“Settling” constitutes a warcime according to international law and ICC statute. Even under US’ own military legislations’
Law resources below this article
The warning was made on Monday by Michael Mann, the spokesman for EU foreign affairs chief Catherine Ashton.
“Israeli settlements in the West Bank are illegal under international law and threaten to make a two-state solution to the Israeli-Palestinian conflict impossible,” Mann said.
Mann also said that the bloc called on “all parties to refrain from actions which could undermine the negotiation process and the prospects of peace.”
It came after Israel’s Housing Minister Uri Ariel gave final approval on Sunday for the building of 793 settlement units in the occupied east al-Quds (Jerusalem) and 394 others in the West Bank.
The approval comes at a time when a new round of the talks between Israelis and the Palestinian Authority is to resume in al-Quds on Wednesday.
The representatives of Israel and the Palestinian Authority met last month in Washington. The meeting was the first direct negotiations in three years.
The Tel Aviv regime’s new settlement plan infuriated the Palestinians with their top negotiator, Saeb Erekat, saying the PA is now mulling boycotting the talks with Israel.
“The settlement plans contradict the principle of confidence and goodwill that the resumption of negotiations should have provided,” Erekat said.
More than half a million Israelis live in over 120 illegal settlements built since Israel’s occupation of the Palestinian territories of the West Bank and East al-Quds in 1967.
More in Media
- Aug 12, 2013 | Israel launches campaign to convince EU to rethink settlement boycott – Middle East Monitor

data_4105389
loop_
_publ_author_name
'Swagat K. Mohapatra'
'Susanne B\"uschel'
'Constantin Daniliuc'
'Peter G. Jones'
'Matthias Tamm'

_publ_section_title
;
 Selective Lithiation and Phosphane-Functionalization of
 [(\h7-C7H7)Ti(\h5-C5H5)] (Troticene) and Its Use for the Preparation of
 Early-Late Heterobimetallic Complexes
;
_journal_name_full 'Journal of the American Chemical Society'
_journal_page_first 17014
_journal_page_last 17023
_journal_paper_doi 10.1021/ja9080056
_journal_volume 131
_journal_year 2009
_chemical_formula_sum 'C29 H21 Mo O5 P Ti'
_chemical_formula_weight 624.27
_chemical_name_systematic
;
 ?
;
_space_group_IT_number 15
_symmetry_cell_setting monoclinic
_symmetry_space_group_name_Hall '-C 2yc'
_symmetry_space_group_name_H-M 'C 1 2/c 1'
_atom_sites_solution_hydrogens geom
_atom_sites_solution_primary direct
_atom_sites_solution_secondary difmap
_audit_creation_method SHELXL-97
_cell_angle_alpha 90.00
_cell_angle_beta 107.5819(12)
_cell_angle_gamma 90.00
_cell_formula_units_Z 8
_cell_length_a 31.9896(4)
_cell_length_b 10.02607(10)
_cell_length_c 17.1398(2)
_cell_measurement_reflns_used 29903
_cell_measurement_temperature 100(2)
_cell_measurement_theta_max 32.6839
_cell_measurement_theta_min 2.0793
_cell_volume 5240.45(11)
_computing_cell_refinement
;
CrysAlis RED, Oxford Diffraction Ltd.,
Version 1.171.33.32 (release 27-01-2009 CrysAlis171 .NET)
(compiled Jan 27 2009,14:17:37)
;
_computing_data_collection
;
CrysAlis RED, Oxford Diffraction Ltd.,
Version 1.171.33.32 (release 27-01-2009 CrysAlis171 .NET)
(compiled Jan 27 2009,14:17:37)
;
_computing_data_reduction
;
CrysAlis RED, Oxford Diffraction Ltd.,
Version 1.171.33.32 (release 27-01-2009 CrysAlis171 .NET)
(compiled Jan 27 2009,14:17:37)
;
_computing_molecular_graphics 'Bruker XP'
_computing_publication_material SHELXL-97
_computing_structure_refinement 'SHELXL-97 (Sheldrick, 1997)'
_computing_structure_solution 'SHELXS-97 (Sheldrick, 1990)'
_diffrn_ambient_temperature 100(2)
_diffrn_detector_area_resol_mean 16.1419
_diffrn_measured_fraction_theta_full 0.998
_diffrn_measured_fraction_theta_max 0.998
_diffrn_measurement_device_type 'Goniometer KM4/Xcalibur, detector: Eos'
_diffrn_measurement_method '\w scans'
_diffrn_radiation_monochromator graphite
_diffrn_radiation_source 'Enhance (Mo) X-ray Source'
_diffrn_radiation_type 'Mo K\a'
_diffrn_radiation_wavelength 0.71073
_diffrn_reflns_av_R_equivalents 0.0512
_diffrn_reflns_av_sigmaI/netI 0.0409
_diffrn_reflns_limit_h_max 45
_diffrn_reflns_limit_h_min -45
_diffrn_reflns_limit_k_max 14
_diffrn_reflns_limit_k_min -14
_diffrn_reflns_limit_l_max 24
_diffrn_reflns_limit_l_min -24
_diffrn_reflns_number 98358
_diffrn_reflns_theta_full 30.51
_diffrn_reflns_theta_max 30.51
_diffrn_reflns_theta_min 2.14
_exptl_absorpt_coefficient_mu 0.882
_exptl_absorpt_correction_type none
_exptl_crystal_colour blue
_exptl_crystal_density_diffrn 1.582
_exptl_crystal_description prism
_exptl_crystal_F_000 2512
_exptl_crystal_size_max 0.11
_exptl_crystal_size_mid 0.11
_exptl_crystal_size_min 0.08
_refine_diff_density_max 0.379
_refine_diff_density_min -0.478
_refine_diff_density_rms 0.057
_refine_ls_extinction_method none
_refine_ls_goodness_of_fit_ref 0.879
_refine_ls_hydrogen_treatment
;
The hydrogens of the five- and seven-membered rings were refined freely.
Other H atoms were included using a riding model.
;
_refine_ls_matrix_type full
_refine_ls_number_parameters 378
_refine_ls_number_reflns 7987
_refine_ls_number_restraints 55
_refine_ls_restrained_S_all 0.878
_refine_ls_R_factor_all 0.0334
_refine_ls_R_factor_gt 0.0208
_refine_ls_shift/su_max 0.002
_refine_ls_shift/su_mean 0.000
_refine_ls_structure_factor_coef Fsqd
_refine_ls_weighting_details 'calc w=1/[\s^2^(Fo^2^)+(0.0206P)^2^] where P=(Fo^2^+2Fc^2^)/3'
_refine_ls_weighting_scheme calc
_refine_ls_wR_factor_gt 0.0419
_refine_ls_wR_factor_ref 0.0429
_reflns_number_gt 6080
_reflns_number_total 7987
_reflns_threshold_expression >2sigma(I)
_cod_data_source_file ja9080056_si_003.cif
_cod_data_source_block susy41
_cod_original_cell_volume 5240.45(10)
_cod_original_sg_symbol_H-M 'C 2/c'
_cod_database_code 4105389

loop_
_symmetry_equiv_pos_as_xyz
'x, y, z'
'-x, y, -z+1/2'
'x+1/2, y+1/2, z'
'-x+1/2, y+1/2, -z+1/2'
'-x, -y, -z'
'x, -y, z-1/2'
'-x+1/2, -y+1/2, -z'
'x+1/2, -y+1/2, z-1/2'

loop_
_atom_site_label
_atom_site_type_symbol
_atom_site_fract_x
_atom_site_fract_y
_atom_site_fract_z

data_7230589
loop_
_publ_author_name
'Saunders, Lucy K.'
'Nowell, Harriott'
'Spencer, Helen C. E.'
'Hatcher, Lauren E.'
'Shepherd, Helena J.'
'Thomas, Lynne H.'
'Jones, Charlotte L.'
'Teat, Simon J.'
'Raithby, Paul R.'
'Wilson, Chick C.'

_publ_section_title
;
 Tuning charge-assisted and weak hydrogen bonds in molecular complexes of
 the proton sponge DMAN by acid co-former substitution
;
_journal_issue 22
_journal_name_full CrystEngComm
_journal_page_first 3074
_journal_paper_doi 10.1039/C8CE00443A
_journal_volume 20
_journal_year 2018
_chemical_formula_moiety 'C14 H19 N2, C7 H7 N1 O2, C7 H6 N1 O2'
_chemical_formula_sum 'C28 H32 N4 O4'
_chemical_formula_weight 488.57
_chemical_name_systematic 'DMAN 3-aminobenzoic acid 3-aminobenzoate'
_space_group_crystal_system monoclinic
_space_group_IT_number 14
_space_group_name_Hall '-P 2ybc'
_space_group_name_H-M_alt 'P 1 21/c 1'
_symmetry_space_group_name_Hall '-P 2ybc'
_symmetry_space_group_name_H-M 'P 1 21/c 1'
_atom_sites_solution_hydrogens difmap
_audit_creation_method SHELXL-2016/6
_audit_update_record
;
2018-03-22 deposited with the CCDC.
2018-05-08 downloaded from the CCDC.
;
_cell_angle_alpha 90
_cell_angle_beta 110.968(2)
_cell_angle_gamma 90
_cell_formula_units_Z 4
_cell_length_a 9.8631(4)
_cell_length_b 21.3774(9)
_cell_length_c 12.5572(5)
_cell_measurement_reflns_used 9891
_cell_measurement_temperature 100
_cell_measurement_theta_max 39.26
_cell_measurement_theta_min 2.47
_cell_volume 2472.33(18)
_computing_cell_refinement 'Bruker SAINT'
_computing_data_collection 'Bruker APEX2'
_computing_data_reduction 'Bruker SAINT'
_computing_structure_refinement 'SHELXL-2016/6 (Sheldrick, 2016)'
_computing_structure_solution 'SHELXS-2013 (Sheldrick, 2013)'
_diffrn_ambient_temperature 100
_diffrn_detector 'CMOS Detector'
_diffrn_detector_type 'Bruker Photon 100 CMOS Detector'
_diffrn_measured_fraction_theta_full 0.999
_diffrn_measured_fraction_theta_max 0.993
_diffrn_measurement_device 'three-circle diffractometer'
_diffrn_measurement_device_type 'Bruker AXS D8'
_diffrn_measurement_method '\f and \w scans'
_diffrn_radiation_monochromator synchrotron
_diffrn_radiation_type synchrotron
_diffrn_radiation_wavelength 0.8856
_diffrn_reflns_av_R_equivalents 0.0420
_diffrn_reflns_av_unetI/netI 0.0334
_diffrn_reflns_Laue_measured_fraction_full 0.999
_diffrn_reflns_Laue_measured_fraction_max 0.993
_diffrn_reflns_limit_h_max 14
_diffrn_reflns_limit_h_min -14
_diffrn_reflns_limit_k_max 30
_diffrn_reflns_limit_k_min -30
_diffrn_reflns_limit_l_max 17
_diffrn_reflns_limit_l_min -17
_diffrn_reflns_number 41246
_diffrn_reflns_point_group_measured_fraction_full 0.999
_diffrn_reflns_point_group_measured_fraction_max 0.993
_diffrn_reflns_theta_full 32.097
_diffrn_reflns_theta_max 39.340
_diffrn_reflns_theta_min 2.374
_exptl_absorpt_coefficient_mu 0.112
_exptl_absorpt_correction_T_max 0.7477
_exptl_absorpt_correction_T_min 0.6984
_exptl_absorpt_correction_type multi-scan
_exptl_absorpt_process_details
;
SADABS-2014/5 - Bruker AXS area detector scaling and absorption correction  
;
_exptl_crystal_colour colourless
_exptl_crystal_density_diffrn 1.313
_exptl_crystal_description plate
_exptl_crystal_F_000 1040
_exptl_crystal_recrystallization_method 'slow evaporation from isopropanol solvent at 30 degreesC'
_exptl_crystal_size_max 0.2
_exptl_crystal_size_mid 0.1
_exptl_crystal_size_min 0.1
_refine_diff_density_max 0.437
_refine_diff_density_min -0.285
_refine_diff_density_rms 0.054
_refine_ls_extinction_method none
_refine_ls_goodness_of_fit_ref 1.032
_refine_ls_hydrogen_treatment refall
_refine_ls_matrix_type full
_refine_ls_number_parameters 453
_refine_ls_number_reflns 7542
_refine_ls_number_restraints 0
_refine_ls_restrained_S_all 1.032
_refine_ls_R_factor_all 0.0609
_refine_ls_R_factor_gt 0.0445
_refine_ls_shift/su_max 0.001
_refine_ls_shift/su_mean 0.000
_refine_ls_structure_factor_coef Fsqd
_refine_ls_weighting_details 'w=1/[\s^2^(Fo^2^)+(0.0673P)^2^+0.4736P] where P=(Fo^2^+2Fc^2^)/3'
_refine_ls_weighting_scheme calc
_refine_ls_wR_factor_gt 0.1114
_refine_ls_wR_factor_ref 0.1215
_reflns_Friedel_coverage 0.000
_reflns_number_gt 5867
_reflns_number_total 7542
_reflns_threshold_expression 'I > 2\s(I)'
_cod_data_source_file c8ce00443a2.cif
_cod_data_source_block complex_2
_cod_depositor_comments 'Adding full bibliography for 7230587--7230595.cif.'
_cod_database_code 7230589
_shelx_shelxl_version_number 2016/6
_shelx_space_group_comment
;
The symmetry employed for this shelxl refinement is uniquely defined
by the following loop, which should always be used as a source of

- July 28, 2013 | From now on EU aid workers to Palestine are ‘just tourists – Read More
- July 19, 2013 | Europeans will not exert real pressure on Israel – Video
Related in Media
- The Netherlands block EU Report about Settler Violence. @TheRightsForum publishes it.
- Dec 4, 2012 | GROUNDBREAKING REPORT | How Europe helps sustain illegal Israeli settlements – The Rights Forum
- June 2, 2012 | Israel’s Facade at the European Expo Floriade – At this Blog
- Aug 13, 2013 | EU Refuses to Fund Israel – Source
- Aug 13, 2013 | Spitting EU, UN, Russia etc etc in the face… Israel Approves (additional) 890 Units In Gilo Settlement – Al Ray
- All posts related to Europe – Israel – Palestine on this blog
“States may not deport or transfer parts of their own civilian population into a territory they occupy.”
State practice establishes this rule as a norm of customary international law applicable in international armed conflicts.
International armed conflicts
The prohibition on deporting or transferring parts of a State’s own civilian population into the territory it occupies is set forth in the Fourth Geneva Convention.
It is a grave breach of Additional Protocol I.
Under the Statute of the International Criminal Court, “the transfer, directly or indirectly, by the Occupying Power of parts of its own civilian population into the territory it occupies” constitutes a war crime in international armed conflicts.
Many military manuals prohibit the deportation or transfer by a party to the conflict of parts of its civilian population into the territory it occupies.
This rule is included in the legislation of numerous States.
Official statements and reported practice also support the prohibition on transferring one’s own civilian population into occupied territory.